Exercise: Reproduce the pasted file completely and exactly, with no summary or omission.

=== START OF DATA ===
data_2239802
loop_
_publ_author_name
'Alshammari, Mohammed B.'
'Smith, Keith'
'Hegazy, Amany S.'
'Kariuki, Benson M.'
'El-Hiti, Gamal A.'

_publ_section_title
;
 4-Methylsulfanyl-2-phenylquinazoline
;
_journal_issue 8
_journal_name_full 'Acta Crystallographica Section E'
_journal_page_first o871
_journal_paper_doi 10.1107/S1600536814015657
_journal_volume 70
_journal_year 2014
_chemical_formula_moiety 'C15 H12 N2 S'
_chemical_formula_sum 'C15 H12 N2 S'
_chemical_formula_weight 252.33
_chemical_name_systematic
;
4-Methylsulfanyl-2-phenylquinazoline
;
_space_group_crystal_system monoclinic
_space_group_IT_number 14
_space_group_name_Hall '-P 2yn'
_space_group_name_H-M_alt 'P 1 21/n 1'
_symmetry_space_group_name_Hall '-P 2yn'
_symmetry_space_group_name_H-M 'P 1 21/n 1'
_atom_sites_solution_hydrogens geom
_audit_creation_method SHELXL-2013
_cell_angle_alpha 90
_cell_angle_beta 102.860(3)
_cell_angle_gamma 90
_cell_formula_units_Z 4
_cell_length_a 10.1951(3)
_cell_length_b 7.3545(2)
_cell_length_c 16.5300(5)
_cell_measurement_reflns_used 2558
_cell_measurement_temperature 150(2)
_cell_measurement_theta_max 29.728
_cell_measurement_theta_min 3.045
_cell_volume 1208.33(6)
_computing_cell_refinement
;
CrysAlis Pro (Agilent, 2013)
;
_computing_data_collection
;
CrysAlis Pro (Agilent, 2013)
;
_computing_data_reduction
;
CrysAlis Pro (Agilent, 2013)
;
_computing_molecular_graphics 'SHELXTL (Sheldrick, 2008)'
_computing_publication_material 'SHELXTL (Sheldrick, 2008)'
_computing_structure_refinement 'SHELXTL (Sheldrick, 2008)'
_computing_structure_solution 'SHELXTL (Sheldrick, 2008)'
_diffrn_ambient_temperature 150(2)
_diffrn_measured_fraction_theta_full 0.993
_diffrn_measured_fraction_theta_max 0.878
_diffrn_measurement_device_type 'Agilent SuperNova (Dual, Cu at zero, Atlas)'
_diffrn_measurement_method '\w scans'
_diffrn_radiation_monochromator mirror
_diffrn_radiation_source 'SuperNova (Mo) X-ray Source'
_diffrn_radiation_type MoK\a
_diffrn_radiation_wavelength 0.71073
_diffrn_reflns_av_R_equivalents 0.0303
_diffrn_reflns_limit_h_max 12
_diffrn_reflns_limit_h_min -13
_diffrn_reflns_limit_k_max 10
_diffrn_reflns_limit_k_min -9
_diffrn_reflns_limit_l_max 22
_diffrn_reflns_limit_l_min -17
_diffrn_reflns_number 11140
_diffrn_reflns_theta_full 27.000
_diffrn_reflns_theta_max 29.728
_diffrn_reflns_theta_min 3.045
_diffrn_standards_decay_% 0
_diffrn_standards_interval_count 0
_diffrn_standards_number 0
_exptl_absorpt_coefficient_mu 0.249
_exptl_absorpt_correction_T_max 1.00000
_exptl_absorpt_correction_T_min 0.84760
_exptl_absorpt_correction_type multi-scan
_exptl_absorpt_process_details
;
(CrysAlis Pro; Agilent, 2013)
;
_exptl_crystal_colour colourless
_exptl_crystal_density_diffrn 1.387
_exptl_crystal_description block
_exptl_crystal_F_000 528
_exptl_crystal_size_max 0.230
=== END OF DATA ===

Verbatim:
data_2239802
loop_
_publ_author_name
'Alshammari, Mohammed B.'
'Smith, Keith'
'Hegazy, Amany S.'
'Kariuki, Benson M.'
'El-Hiti, Gamal A.'

_publ_section_title
;
 4-Methylsulfanyl-2-phenylquinazoline
;
_journal_issue 8
_journal_name_full 'Acta Crystallographica Section E'
_journal_page_first o871
_journal_paper_doi 10.1107/S1600536814015657
_journal_volume 70
_journal_year 2014
_chemical_formula_moiety 'C15 H12 N2 S'
_chemical_formula_sum 'C15 H12 N2 S'
_chemical_formula_weight 252.33
_chemical_name_systematic
;
4-Methylsulfanyl-2-phenylquinazoline
;
_space_group_crystal_system monoclinic
_space_group_IT_number 14
_space_group_name_Hall '-P 2yn'
_space_group_name_H-M_alt 'P 1 21/n 1'
_symmetry_space_group_name_Hall '-P 2yn'
_symmetry_space_group_name_H-M 'P 1 21/n 1'
_atom_sites_solution_hydrogens geom
_audit_creation_method SHELXL-2013
_cell_angle_alpha 90
_cell_angle_beta 102.860(3)
_cell_angle_gamma 90
_cell_formula_units_Z 4
_cell_length_a 10.1951(3)
_cell_length_b 7.3545(2)
_cell_length_c 16.5300(5)
_cell_measurement_reflns_used 2558
_cell_measurement_temperature 150(2)
_cell_measurement_theta_max 29.728
_cell_measurement_theta_min 3.045
_cell_volume 1208.33(6)
_computing_cell_refinement
;
CrysAlis Pro (Agilent, 2013)
;
_computing_data_collection
;
CrysAlis Pro (Agilent, 2013)
;
_computing_data_reduction
;
CrysAlis Pro (Agilent, 2013)
;
_computing_molecular_graphics 'SHELXTL (Sheldrick, 2008)'
_computing_publication_material 'SHELXTL (Sheldrick, 2008)'
_computing_structure_refinement 'SHELXTL (Sheldrick, 2008)'
_computing_structure_solution 'SHELXTL (Sheldrick, 2008)'
_diffrn_ambient_temperature 150(2)
_diffrn_measured_fraction_theta_full 0.993
_diffrn_measured_fraction_theta_max 0.878
_diffrn_measurement_device_type 'Agilent SuperNova (Dual, Cu at zero, Atlas)'
_diffrn_measurement_method '\w scans'
_diffrn_radiation_monochromator mirror
_diffrn_radiation_source 'SuperNova (Mo) X-ray Source'
_diffrn_radiation_type MoK\a
_diffrn_radiation_wavelength 0.71073
_diffrn_reflns_av_R_equivalents 0.0303
_diffrn_reflns_limit_h_max 12
_diffrn_reflns_limit_h_min -13
_diffrn_reflns_limit_k_max 10
_diffrn_reflns_limit_k_min -9
_diffrn_reflns_limit_l_max 22
_diffrn_reflns_limit_l_min -17
_diffrn_reflns_number 11140
_diffrn_reflns_theta_full 27.000
_diffrn_reflns_theta_max 29.728
_diffrn_reflns_theta_min 3.045
_diffrn_standards_decay_% 0
_diffrn_standards_interval_count 0
_diffrn_standards_number 0
_exptl_absorpt_coefficient_mu 0.249
_exptl_absorpt_correction_T_max 1.00000
_exptl_absorpt_correction_T_min 0.84760
_exptl_absorpt_correction_type multi-scan
_exptl_absorpt_process_details
;
(CrysAlis Pro; Agilent, 2013)
;
_exptl_crystal_colour colourless
_exptl_crystal_density_diffrn 1.387
_exptl_crystal_description block
_exptl_crystal_F_000 528
_exptl_crystal_size_max 0.230